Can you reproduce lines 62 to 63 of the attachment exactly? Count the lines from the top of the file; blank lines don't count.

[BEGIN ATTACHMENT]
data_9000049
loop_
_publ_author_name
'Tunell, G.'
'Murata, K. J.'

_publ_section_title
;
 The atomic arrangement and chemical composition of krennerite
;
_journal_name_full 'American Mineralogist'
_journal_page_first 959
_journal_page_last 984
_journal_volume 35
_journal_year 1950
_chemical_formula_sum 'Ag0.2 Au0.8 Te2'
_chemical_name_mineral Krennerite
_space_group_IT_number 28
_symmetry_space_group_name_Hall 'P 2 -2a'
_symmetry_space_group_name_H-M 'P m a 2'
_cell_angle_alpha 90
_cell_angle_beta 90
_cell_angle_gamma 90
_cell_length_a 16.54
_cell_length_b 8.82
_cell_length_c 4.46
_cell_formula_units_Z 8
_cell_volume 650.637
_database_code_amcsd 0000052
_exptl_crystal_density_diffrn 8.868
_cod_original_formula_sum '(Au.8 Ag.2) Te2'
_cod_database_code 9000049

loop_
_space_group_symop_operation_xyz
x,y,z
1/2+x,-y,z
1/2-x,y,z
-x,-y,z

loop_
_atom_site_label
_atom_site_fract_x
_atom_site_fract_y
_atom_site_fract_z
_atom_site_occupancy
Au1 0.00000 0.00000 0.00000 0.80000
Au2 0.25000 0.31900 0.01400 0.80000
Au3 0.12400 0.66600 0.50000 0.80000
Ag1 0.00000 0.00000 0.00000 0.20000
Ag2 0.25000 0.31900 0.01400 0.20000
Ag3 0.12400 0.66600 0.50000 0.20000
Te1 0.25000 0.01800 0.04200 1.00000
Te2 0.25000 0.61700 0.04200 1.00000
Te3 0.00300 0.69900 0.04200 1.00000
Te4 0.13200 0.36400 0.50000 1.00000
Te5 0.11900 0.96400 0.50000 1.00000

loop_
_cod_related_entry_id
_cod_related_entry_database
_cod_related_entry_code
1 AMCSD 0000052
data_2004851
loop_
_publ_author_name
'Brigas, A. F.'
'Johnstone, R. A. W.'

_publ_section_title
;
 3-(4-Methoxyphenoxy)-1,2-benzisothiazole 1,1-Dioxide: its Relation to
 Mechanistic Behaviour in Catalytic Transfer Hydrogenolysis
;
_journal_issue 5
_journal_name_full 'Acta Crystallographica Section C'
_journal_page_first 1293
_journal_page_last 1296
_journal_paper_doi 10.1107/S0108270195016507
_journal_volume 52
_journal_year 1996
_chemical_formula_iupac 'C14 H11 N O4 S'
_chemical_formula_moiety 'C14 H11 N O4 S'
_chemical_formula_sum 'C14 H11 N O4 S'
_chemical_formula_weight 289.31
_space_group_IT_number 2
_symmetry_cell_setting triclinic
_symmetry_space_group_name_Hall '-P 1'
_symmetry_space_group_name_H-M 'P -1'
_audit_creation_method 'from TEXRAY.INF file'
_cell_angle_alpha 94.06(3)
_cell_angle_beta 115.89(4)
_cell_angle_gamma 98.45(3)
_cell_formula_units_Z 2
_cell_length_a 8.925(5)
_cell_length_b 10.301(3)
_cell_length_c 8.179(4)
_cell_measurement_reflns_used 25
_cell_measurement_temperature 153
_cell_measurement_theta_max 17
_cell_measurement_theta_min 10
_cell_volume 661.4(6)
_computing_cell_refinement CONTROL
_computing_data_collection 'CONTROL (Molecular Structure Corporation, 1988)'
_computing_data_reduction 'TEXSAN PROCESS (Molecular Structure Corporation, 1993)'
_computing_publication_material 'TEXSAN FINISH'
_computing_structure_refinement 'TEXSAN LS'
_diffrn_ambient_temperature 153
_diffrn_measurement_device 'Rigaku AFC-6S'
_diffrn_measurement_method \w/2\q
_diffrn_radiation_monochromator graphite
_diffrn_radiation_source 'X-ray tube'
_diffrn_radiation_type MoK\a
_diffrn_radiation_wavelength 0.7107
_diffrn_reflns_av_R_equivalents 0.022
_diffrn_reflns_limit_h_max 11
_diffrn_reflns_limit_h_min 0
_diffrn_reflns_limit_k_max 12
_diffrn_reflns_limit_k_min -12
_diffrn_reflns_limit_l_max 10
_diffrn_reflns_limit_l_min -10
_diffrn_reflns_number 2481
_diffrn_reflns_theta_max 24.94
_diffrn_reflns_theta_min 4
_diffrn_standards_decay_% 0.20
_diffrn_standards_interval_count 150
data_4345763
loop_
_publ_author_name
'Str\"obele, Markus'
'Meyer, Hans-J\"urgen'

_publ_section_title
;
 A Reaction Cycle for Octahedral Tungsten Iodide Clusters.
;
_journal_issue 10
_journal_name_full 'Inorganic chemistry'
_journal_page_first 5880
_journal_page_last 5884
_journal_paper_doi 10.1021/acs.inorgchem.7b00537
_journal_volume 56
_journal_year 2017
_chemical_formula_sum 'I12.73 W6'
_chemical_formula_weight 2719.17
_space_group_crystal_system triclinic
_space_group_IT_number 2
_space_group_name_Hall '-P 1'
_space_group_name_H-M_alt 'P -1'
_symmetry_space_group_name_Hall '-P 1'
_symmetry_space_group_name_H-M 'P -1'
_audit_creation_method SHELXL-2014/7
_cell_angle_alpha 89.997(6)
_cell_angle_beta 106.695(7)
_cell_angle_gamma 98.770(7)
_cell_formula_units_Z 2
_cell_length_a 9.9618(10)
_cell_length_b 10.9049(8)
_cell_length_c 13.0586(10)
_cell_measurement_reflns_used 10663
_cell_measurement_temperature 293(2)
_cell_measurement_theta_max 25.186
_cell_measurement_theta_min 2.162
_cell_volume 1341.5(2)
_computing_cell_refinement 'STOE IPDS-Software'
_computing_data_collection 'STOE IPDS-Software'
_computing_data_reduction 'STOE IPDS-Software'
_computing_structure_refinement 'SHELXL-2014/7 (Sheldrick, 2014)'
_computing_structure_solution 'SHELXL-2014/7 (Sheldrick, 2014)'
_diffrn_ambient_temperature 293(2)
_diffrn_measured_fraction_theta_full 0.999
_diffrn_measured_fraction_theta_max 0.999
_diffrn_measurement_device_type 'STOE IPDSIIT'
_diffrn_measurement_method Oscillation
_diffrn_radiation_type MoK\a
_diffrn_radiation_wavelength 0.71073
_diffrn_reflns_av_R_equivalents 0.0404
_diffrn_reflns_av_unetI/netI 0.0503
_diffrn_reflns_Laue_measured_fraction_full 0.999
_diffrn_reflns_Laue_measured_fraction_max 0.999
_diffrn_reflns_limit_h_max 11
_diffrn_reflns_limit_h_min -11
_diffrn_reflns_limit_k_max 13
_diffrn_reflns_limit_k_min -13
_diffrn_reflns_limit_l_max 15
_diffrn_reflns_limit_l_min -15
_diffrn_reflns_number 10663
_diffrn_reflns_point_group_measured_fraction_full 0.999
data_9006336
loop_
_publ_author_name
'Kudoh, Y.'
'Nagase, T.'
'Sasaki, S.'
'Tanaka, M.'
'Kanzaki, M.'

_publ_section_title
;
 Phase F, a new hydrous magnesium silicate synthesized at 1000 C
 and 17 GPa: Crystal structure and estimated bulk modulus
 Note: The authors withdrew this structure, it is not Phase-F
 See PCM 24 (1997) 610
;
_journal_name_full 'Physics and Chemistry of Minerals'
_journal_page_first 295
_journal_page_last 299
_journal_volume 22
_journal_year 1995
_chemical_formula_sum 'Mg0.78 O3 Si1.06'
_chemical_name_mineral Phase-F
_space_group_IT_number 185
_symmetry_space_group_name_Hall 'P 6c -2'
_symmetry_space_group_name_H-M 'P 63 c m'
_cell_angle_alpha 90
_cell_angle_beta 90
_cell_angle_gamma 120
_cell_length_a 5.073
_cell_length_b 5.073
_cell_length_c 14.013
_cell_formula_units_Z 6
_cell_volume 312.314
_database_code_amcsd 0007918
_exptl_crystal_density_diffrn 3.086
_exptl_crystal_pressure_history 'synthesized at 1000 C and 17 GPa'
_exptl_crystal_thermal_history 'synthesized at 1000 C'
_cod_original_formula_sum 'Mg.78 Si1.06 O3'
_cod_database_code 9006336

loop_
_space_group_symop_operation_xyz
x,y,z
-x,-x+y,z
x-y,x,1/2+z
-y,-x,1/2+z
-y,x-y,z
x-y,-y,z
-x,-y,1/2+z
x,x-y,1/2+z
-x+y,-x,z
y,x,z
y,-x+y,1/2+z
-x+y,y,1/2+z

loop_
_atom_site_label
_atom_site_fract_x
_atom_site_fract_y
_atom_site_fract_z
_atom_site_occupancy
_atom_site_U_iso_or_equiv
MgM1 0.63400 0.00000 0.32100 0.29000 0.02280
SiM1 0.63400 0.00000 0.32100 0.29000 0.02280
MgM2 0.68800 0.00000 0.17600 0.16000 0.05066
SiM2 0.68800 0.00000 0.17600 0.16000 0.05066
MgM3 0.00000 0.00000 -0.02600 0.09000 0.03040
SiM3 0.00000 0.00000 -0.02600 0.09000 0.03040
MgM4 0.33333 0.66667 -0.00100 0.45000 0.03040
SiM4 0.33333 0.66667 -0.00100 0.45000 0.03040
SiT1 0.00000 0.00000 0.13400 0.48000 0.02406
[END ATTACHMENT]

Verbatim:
_publ_author_name
'Brigas, A. F.'